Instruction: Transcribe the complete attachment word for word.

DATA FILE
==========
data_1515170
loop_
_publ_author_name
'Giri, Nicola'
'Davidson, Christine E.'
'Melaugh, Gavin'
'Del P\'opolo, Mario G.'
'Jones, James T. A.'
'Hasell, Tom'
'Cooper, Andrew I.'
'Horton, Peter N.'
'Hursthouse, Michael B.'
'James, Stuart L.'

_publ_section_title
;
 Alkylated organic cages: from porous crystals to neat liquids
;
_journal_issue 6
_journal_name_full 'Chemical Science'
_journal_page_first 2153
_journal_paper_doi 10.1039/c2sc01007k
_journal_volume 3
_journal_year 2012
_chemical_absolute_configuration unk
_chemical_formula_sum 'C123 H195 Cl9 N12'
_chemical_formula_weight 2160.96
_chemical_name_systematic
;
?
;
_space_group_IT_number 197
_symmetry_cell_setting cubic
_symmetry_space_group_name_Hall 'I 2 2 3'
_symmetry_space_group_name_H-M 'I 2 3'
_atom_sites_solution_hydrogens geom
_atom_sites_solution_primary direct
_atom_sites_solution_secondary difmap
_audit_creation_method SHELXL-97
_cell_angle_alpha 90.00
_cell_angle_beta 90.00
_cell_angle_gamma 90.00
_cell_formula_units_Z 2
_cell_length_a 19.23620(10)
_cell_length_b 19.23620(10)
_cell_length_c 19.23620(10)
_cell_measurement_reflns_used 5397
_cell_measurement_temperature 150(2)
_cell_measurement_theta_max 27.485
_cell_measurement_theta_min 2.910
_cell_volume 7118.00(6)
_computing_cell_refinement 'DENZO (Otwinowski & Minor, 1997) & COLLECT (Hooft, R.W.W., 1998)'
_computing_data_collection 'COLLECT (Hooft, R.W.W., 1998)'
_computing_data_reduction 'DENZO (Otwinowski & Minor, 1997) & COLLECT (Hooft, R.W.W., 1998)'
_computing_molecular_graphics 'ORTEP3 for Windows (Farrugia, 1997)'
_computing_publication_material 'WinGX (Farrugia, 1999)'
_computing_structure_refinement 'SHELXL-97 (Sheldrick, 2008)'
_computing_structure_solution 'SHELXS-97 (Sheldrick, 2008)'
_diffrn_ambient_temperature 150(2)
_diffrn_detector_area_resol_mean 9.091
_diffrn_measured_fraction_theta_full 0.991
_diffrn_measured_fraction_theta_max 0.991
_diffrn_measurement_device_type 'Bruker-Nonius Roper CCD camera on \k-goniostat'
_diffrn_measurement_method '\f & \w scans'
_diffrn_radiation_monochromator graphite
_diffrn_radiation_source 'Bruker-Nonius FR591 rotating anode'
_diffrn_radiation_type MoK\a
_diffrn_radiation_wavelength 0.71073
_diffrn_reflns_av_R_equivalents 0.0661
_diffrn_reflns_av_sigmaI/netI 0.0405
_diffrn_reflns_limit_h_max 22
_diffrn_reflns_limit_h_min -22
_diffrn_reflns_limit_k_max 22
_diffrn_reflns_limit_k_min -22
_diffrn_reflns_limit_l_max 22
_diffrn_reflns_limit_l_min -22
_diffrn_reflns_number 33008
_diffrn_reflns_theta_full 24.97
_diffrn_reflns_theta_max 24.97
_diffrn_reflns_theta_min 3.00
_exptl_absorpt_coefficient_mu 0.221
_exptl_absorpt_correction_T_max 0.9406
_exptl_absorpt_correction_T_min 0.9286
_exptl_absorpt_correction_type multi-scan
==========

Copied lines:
data_1515170
loop_
_publ_author_name
'Giri, Nicola'
'Davidson, Christine E.'
'Melaugh, Gavin'
'Del P\'opolo, Mario G.'
'Jones, James T. A.'
'Hasell, Tom'
'Cooper, Andrew I.'
'Horton, Peter N.'
'Hursthouse, Michael B.'
'James, Stuart L.'

_publ_section_title
;
 Alkylated organic cages: from porous crystals to neat liquids
;
_journal_issue 6
_journal_name_full 'Chemical Science'
_journal_page_first 2153
_journal_paper_doi 10.1039/c2sc01007k
_journal_volume 3
_journal_year 2012
_chemical_absolute_configuration unk
_chemical_formula_sum 'C123 H195 Cl9 N12'
_chemical_formula_weight 2160.96
_chemical_name_systematic
;
?
;
_space_group_IT_number 197
_symmetry_cell_setting cubic
_symmetry_space_group_name_Hall 'I 2 2 3'
_symmetry_space_group_name_H-M 'I 2 3'
_atom_sites_solution_hydrogens geom
_atom_sites_solution_primary direct
_atom_sites_solution_secondary difmap
_audit_creation_method SHELXL-97
_cell_angle_alpha 90.00
_cell_angle_beta 90.00
_cell_angle_gamma 90.00
_cell_formula_units_Z 2
_cell_length_a 19.23620(10)
_cell_length_b 19.23620(10)
_cell_length_c 19.23620(10)
_cell_measurement_reflns_used 5397
_cell_measurement_temperature 150(2)
_cell_measurement_theta_max 27.485
_cell_measurement_theta_min 2.910
_cell_volume 7118.00(6)
_computing_cell_refinement 'DENZO (Otwinowski & Minor, 1997) & COLLECT (Hooft, R.W.W., 1998)'
_computing_data_collection 'COLLECT (Hooft, R.W.W., 1998)'
_computing_data_reduction 'DENZO (Otwinowski & Minor, 1997) & COLLECT (Hooft, R.W.W., 1998)'
_computing_molecular_graphics 'ORTEP3 for Windows (Farrugia, 1997)'
_computing_publication_material 'WinGX (Farrugia, 1999)'
_computing_structure_refinement 'SHELXL-97 (Sheldrick, 2008)'
_computing_structure_solution 'SHELXS-97 (Sheldrick, 2008)'
_diffrn_ambient_temperature 150(2)
_diffrn_detector_area_resol_mean 9.091
_diffrn_measured_fraction_theta_full 0.991
_diffrn_measured_fraction_theta_max 0.991
_diffrn_measurement_device_type 'Bruker-Nonius Roper CCD camera on \k-goniostat'
_diffrn_measurement_method '\f & \w scans'
_diffrn_radiation_monochromator graphite
_diffrn_radiation_source 'Bruker-Nonius FR591 rotating anode'
_diffrn_radiation_type MoK\a
_diffrn_radiation_wavelength 0.71073
_diffrn_reflns_av_R_equivalents 0.0661
_diffrn_reflns_av_sigmaI/netI 0.0405
_diffrn_reflns_limit_h_max 22
_diffrn_reflns_limit_h_min -22
_diffrn_reflns_limit_k_max 22
_diffrn_reflns_limit_k_min -22
_diffrn_reflns_limit_l_max 22
_diffrn_reflns_limit_l_min -22
_diffrn_reflns_number 33008
_diffrn_reflns_theta_full 24.97
_diffrn_reflns_theta_max 24.97
_diffrn_reflns_theta_min 3.00
_exptl_absorpt_coefficient_mu 0.221
_exptl_absorpt_correction_T_max 0.9406
_exptl_absorpt_correction_T_min 0.9286
_exptl_absorpt_correction_type multi-scan